So you would need to find out which finance company they have the loan with and you could contact
            them to see which way is suitable to them and if they would issue a letter stating they have no interest in the vehicle after you pay it out.
            Make sure you pay it out. Don't give them a cheque in the name of the finance company.
            You would need a payout figure and that is different each and every day.

            So you could attend an office of the loan company with the seller.
            You would need to pay out in cash (the only way it would work) to the finance company.
            Give the balance to the seller when he gives you a bill of sale and signs rego papers.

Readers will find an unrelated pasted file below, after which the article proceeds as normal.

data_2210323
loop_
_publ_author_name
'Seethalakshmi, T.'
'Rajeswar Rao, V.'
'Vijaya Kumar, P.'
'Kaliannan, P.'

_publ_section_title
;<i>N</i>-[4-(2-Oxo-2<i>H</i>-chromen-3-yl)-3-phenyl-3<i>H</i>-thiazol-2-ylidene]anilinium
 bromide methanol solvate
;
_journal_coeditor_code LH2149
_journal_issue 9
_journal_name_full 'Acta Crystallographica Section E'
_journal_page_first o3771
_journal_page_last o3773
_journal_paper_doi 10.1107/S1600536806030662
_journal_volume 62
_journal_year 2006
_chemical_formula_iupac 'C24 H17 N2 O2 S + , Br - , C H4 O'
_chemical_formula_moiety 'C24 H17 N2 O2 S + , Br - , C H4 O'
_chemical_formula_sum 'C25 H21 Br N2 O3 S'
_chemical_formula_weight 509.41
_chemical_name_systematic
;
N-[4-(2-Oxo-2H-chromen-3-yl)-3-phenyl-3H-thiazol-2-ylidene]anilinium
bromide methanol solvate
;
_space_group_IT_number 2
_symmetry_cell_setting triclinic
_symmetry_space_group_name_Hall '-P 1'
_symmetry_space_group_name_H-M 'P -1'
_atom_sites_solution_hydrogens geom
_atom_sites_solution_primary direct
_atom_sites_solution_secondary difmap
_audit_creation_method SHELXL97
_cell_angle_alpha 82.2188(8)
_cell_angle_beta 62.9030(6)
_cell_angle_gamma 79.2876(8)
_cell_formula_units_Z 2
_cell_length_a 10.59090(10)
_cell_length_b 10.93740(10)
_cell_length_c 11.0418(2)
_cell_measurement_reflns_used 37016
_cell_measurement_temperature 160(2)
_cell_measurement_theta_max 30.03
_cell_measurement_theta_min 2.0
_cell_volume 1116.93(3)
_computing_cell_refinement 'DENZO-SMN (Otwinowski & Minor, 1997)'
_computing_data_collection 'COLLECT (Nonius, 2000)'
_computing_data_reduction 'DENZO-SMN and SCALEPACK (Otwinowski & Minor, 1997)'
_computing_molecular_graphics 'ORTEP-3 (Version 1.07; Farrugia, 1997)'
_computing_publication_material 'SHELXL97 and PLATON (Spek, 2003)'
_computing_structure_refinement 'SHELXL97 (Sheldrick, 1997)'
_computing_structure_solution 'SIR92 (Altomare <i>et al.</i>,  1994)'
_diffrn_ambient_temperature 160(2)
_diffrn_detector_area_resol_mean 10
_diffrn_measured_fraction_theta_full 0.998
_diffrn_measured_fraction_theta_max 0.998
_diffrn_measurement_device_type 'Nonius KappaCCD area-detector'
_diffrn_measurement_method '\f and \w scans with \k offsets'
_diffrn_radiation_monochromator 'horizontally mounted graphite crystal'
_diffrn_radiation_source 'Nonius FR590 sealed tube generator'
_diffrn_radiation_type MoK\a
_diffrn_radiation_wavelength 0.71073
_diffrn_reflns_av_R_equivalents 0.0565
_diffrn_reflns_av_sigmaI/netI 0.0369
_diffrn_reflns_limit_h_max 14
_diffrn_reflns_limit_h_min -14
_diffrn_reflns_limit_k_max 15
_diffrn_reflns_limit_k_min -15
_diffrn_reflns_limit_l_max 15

Oh and you would want to see his drivers license for proof.

            You can check REVS on line to see who has any claim on the vehicle.
            You would get a certificate.

            Anyway whatever is practical. Make sure you have a witness
            with you and take photographs just in case.
            good Luck


            • #7
              Sorry Husky you posted while I was writing.

              It is as simple as that. True if everybody in the world were honest like us.

              But he would need to see or know what the payout figure is. NOT what the seller tells him.
              If the seller doesn't hand over the cheque in time then the loan will, if not paid on time
              be in default and without knowing what is in the contract regarding default of loan..hmmm.

              Just play it safe not sorry.


              • #8